New Zealand
New Zealand New Zealand
Consumers make most of their payments by internet banking
  • 74%
  • 70.5%
  • 54.5%
  • 46.5%
  • 39.6%
  • 40.7%
  • A higher percentage make payments via internet banking to banks and insurance companies, telcos, and retailers, respectively, compared to the regional average
  • Impact: Anti-fraud capabilities critical to the increased digital transaction frequency and customers’ trust in banks
Australia Australia
Consumers are most satisfied with the post-fraud service of banks and insurances companies
  • More than 70% satisfaction rate compared to 59.7% on average
  • Impact: Increased trust in BFSIs
Indonesia Indonesia
Consumers that encountered most fraud incidents in the past 12 months

AP Average

  • 49.8% have experienced fraud at least once compared to 34.7% on average
  • Impact: Overall anti-fraud capabilities need improvement
Singapore Singapore
Consumers have the highest trust towards government
AP Average
  • 75.5% choose government agencies, compared with 51.7% on average
  • Impact: Trust of personal data protection is centered around government agencies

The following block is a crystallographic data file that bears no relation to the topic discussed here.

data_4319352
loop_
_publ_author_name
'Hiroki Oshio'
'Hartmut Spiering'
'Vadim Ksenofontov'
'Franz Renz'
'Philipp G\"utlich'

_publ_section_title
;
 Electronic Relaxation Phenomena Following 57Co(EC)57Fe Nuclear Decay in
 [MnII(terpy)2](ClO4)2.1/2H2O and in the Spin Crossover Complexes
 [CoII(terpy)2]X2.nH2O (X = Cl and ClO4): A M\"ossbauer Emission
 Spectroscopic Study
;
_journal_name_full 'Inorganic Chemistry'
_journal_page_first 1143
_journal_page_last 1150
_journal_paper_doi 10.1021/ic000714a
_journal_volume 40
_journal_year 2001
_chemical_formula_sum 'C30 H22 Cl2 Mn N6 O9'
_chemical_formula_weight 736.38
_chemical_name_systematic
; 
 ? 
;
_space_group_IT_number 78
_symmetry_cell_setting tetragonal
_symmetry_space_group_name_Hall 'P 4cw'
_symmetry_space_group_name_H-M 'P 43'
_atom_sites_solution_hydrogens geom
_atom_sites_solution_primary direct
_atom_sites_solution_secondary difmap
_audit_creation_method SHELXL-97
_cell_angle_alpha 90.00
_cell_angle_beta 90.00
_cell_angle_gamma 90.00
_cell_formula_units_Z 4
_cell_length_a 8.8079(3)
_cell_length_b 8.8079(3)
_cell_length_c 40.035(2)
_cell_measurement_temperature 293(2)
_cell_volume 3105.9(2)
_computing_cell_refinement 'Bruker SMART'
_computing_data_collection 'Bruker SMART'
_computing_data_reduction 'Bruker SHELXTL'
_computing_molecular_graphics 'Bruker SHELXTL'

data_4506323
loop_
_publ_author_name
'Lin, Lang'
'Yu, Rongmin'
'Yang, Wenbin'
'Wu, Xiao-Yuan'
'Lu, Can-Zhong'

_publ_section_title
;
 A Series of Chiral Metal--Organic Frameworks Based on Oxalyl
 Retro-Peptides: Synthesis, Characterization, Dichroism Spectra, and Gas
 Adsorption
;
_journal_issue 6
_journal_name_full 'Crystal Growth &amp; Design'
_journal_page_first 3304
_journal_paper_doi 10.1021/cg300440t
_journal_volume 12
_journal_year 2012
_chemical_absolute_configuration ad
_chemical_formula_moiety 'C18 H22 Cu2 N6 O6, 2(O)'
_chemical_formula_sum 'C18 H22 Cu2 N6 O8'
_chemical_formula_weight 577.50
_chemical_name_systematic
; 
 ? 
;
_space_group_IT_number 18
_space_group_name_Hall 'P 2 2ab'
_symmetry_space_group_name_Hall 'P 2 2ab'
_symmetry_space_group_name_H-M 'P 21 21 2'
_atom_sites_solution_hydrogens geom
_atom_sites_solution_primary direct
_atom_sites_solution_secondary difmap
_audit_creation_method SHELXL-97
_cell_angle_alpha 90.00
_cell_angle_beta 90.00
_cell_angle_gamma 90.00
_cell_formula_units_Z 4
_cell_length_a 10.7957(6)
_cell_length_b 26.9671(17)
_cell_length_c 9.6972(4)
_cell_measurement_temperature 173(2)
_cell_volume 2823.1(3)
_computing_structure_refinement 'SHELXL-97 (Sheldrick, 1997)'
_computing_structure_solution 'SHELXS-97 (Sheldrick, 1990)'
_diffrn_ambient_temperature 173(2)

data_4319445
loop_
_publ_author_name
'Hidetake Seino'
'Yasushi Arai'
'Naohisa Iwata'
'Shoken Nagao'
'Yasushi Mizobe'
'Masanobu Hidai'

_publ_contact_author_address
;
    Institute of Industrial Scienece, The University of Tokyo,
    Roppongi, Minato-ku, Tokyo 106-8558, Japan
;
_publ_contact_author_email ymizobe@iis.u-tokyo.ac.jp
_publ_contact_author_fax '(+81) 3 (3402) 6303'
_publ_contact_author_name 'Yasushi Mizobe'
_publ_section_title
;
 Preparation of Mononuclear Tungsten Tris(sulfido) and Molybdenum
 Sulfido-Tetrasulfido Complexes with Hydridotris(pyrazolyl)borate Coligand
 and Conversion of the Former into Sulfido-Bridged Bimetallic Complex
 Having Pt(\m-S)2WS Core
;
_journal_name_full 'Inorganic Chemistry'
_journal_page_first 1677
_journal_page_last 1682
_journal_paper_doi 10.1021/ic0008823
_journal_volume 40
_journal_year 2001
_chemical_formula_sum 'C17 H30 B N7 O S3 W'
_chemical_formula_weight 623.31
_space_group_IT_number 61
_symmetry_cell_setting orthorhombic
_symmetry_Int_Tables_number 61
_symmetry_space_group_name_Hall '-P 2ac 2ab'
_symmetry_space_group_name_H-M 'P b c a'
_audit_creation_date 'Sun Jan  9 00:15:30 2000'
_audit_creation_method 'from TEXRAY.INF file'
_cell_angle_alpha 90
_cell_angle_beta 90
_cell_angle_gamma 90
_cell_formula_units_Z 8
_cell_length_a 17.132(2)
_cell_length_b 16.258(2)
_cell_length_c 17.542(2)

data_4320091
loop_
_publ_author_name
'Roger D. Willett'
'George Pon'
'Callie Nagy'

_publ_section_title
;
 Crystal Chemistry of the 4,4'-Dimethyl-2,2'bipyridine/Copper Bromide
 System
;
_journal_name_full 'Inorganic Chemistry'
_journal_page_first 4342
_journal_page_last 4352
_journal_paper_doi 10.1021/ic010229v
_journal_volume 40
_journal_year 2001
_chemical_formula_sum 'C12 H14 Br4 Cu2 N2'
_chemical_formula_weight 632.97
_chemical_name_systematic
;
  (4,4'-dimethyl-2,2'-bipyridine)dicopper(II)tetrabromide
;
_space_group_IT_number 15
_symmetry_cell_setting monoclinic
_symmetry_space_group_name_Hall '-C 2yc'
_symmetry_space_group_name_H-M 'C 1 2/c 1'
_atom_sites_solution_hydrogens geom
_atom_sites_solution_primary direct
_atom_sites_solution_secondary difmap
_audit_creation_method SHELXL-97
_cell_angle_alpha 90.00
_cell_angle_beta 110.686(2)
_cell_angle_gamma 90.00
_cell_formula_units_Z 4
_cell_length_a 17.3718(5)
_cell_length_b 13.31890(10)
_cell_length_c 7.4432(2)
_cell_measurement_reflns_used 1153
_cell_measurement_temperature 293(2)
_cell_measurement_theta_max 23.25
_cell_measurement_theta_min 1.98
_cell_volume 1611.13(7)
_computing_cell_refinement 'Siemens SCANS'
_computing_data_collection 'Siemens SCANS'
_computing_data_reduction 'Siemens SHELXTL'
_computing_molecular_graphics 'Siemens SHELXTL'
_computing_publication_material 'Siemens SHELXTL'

Vietnam Vietnam
Consumers encountered most fraud incidents in retail and telco during the past 12 months
  • 55%
  • 54.5%
  • 32.8%
  • 35.2%
  • 55% and 54.5% have experienced fraud at least once in retail and telco, respectively, compared to 32.8% and 35.2% on average
  • Impact: Overall anti-fraud capabilities need improvement
Thailand Thailand
Most Thai consumers believe speed and resolution are severely lacking (response/ detection speed toward fraud incidents)
AP Average
  • 60.5% think it is most important, compared to 47.7% on average
  • Impact: Response time as one of key factors to fraud management to retain customers and gain their trust
India India as standalone
Consumers have the largest number of shopping app accounts in the region
  • Average of three accounts per person
  • Impact: Highest exposure to online fraud
Hong Kong
Hong Kong Hong Kong
The least percentage of consumers with high satisfaction level toward banks and insurance companies’ fraud management
AP Average
  • Only 9.7% are most satisfied compared to 21.1% on average
  • Impact: effective response towards fraud incidents to be improved
China China
Consumers are the most tolerant toward submitting and sharing of personal data
AP Average
  • 46.6% compared to the AP average of 27.5% are accepting of sharing personal data of existing accounts with other business entities
  • Impact: higher exposure of data privacy and risk of fraud
Japan Japan as standalone
Consumers most cautious on digital accounts and transactions
50.7% Actively maintain digital accounts’ validity
27% AP Average
45.5% Do not do online bank transfers
13.5% AP Average
  • More than 70% did not encounter fraud incidents in past 12 months, compared to 50% on average
  • Impact: Relatively low risk of fraud

BI and Big Data systems are only as useful as the data you provide them

BI and Big Data systems are only as useful as the data you provide them